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Been reading some RGBA articles… August 27, 2005

Posted by winden in coding, demoscene.
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I was reading some articles yesterday, which touched on some very interesting topics like mesh-storage optimization for intros. They were taking to basic aproaches:

1. Store a basic quad-mesh and refine it with bicubic surfaces: What it didn’t say was if the meshes were then stored pre-surfaced on memory or rather they were re-surfaced with vertex shaders realtime while rendering. Of course this approach makes meshes much easier to pack, since you don’t really need all that extra detail that is readly available with the interpolation.

2. These basic meshes were then delta-encoded, most probably a byte-per-coord one, so that they could then be packed better. This has been standard procedure for sound data (“The Player” mod-player surfaced could pack the 8bit samples with 8bit deltas, or even 4bit deltas for lossy compression), but is not so used for meshes… or is it?

But my main point in commenting the articles, is to point out how much PC coding is being affected by PS2 coding, even if it’s indirectly and the same tradeoffs are done for completely different purposes.

Taking the delta coding I just wrote about, it’s in fact a hardware feature on PS2 to take a DMA’d chunk of coordinates which come packed with byte-per-coord delta and are unpacked to 32bits before reaching the vector units that drive the graphics chips… but it’s done to save bus bandwidth, because PS2 can draw much more polys than it could receive from the busses!

One of the first games which looked really good on PS2 was SSX, a snowboarding game which used realtime-surfaces to render the tracks with dynamic level-of-detail, also due to the speed mismatch… in fact doing these surfaces were making more vertexes and more detail without forcing any slowdown!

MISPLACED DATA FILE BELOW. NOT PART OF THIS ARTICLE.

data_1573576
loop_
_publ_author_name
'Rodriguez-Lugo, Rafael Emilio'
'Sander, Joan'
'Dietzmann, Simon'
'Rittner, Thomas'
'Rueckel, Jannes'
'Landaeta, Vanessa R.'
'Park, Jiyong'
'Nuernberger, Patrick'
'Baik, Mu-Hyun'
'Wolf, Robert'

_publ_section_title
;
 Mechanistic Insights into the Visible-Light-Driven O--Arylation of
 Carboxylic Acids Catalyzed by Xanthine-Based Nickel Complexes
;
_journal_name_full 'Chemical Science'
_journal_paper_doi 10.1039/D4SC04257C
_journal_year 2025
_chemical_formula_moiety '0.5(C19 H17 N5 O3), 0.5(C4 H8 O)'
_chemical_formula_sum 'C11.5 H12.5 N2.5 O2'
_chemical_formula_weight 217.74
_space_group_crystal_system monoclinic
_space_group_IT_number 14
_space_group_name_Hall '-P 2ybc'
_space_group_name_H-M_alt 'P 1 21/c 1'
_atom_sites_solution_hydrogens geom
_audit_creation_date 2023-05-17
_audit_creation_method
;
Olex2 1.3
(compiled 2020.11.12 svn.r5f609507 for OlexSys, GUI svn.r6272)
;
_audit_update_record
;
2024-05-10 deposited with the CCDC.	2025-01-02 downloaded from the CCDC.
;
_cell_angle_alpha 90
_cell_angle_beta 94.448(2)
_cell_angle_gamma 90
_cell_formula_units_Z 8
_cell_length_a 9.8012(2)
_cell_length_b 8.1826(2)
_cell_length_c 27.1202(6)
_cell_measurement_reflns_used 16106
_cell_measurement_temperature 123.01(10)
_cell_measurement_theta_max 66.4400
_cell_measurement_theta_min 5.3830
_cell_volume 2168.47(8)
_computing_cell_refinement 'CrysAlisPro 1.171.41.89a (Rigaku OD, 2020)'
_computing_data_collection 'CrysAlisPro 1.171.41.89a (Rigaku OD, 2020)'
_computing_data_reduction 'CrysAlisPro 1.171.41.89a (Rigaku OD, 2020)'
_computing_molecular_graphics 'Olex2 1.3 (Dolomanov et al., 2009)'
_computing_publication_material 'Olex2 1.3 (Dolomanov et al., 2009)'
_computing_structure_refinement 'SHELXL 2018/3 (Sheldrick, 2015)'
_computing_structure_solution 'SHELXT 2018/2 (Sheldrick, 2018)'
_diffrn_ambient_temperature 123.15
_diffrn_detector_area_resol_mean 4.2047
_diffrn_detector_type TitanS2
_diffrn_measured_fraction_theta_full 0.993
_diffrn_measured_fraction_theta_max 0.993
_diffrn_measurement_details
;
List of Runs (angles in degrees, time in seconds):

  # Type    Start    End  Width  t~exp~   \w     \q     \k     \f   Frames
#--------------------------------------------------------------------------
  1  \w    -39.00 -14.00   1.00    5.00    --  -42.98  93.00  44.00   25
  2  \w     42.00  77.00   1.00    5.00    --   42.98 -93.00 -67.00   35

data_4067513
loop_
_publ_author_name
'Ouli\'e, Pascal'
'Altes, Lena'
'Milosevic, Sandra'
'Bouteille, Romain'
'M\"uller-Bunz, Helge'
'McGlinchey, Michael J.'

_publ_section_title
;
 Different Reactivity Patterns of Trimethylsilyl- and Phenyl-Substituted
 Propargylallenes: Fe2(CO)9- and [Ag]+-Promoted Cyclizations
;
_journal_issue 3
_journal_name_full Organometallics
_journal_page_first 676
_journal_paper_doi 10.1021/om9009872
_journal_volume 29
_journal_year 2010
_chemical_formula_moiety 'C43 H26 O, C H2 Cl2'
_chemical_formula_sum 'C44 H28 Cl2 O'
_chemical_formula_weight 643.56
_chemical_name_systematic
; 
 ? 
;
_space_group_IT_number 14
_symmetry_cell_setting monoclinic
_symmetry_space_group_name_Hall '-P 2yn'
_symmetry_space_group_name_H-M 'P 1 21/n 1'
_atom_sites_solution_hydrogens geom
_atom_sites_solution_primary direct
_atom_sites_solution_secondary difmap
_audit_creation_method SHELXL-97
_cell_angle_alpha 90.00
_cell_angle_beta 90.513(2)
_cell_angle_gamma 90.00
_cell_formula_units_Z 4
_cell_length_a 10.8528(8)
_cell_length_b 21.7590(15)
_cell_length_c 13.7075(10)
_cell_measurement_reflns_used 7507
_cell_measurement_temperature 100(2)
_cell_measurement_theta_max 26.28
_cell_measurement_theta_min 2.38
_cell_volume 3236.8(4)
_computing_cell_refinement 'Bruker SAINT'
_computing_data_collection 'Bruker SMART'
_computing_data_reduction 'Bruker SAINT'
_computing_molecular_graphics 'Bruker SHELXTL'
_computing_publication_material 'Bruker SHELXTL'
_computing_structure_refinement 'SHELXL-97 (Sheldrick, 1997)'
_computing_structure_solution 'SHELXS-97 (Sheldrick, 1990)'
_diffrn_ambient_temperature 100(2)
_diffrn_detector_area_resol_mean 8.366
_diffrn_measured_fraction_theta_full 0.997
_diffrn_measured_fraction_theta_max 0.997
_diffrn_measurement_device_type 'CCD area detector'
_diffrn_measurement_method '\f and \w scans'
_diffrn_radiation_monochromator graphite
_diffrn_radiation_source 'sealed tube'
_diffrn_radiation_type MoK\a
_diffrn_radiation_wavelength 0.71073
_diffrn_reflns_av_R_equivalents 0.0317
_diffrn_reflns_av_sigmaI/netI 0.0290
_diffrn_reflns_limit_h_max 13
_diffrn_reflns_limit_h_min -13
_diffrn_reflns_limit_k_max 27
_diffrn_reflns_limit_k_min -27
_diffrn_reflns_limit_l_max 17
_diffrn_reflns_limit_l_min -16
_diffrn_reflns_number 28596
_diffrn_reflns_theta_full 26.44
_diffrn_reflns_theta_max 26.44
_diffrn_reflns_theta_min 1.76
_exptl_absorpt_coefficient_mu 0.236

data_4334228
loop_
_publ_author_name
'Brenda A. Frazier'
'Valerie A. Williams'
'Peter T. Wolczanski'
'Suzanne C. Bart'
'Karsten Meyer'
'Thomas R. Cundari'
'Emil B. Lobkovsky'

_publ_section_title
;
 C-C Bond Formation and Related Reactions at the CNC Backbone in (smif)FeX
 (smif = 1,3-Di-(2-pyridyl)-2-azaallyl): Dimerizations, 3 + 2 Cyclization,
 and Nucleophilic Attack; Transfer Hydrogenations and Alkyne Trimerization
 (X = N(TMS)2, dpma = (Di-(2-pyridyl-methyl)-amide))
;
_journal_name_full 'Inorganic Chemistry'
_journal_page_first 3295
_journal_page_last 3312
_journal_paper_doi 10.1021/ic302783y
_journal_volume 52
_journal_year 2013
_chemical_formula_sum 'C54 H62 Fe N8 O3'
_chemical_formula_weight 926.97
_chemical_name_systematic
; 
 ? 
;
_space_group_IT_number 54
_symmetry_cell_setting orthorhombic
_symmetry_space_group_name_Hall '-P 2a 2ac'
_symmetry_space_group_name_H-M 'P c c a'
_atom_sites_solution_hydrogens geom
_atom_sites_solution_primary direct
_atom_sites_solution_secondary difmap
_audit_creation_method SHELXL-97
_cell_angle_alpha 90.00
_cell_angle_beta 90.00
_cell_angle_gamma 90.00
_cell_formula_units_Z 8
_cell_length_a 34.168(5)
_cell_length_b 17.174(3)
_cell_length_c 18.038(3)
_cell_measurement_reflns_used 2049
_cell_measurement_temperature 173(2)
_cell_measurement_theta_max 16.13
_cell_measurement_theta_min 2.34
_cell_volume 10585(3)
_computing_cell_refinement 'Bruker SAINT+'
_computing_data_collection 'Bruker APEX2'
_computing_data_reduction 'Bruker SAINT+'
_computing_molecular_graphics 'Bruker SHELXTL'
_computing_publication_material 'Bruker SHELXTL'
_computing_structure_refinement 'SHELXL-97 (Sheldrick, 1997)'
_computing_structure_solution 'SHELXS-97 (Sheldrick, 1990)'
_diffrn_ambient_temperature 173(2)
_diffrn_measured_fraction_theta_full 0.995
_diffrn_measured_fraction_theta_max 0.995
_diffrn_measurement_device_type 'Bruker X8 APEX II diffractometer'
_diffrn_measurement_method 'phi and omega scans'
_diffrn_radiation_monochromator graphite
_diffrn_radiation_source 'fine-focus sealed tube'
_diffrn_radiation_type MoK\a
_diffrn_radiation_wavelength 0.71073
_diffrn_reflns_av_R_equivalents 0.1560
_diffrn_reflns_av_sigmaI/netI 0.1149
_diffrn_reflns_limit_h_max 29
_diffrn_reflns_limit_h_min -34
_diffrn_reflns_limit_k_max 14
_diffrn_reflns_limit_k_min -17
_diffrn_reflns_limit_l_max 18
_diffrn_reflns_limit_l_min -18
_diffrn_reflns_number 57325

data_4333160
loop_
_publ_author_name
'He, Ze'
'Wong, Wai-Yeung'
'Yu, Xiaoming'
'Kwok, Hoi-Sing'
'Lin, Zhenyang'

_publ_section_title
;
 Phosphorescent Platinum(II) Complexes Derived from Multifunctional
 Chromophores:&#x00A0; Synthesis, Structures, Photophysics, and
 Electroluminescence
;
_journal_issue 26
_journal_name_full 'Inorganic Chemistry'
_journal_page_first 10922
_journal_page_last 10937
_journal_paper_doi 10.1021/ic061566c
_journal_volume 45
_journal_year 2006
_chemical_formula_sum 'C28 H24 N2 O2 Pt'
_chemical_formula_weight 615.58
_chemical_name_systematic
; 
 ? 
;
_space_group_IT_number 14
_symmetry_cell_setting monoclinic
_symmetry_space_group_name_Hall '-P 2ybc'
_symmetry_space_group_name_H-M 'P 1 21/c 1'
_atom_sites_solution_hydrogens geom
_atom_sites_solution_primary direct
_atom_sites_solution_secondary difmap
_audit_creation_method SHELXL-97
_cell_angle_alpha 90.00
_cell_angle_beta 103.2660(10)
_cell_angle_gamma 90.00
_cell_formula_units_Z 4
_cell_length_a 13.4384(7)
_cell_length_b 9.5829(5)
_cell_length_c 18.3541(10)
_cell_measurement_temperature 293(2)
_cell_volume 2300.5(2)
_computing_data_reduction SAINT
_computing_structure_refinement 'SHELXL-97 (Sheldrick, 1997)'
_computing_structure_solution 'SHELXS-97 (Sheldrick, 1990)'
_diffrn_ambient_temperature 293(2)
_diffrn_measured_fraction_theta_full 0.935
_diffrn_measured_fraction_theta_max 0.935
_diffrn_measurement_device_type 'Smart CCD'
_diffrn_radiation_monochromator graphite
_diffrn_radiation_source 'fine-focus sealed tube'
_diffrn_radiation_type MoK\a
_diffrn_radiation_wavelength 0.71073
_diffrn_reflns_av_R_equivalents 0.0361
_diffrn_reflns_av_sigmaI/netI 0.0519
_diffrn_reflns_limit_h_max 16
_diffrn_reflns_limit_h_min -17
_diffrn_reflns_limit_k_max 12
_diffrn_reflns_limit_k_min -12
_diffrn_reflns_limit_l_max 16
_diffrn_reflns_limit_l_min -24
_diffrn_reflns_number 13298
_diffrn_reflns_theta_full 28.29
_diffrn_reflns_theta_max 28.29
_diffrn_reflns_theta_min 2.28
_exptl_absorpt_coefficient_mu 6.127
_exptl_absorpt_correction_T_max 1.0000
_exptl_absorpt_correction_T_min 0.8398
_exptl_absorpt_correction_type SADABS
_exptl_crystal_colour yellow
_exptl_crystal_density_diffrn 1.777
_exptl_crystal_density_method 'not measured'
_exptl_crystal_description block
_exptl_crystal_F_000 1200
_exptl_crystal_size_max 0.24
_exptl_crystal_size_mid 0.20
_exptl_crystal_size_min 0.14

So there you have, what may we spec when the new heavy multiprocessing PS3 hits? I sure wish we all get cell-like processors to play with! ;)

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Why is learning assembler-democoding easier than C-democoding? August 24, 2005

Posted by winden in coding, demoscene.
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This may be a shock for some of you, but in fact I think that’s true. Let’s take a simple thing… loading a texture to use it for a rotozoom for example. If you were coding in C, there is no easy way (for a complete beginner) to load an image into memory.

The C-approved method would be to use a library that takes a filename and decodes it into a memory area. But, first you have to learn how to link to libraries, and then how to use said library to load the image. And it even depends on the operating system, you will end up using quicktime, sdl, datatypes.library or some windows thing.

Compare it to the asm-approved method: using raw data. Take your image and load into a converter, save it to raw, and then use “incbin” to place the data into the executable. No libraries, no external files, no whatever. Just mere bytes, and only the bytes we really need, the image ones and not any extre header nor footer data to confuse things. Just learn to save the raw data from the converter and there you go.
Simplicity is golden, even more so to a beginner.

Six years later… August 23, 2005

Posted by winden in coding, demoscene.
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Today I was a having a refreshment about 68030 and 68060 optimizing, and found out a nice detail: both 127(a0,d0) and 127(pc,d0) addressing modes take the same time to execute! :) What does this mean:

A. Good things: In a texture mapping loop, we could address the texture using pc-relative addressing, which means that we get a free address register for other purposes.

B. Bad things: For each texture we want to use with a texturing loop, we have to copy the loob body just below the texture memory.

Some examples, first the old standard way:

loop:
 move.w d0,d6
 move.b d1,d6
 addx.l d2,d0
 addx.l d3,d1
 move.b (a0,d6.l),(a1)+
 dbf d7,loop
 rts

and now the “new and improved” way:

loop:
 move.w d0,d6
 move.b d1,d6
 addx.l d2,d0
 addx.l d3,d1
 move.b (tex-*)(pc,d6.l),(a1)+
 dbf d7,loop
 rts

cnop 0,4
tex:
 incbin texture.raw

UPDATE 24/08/2005:

Of course the times were the same for adress-register-relative and pc-relative addressing, but it was re-reading that specific piece together with having been working for some hours on texturemappers that led me to the “logical” result of instancing a new filler specifically for each texture.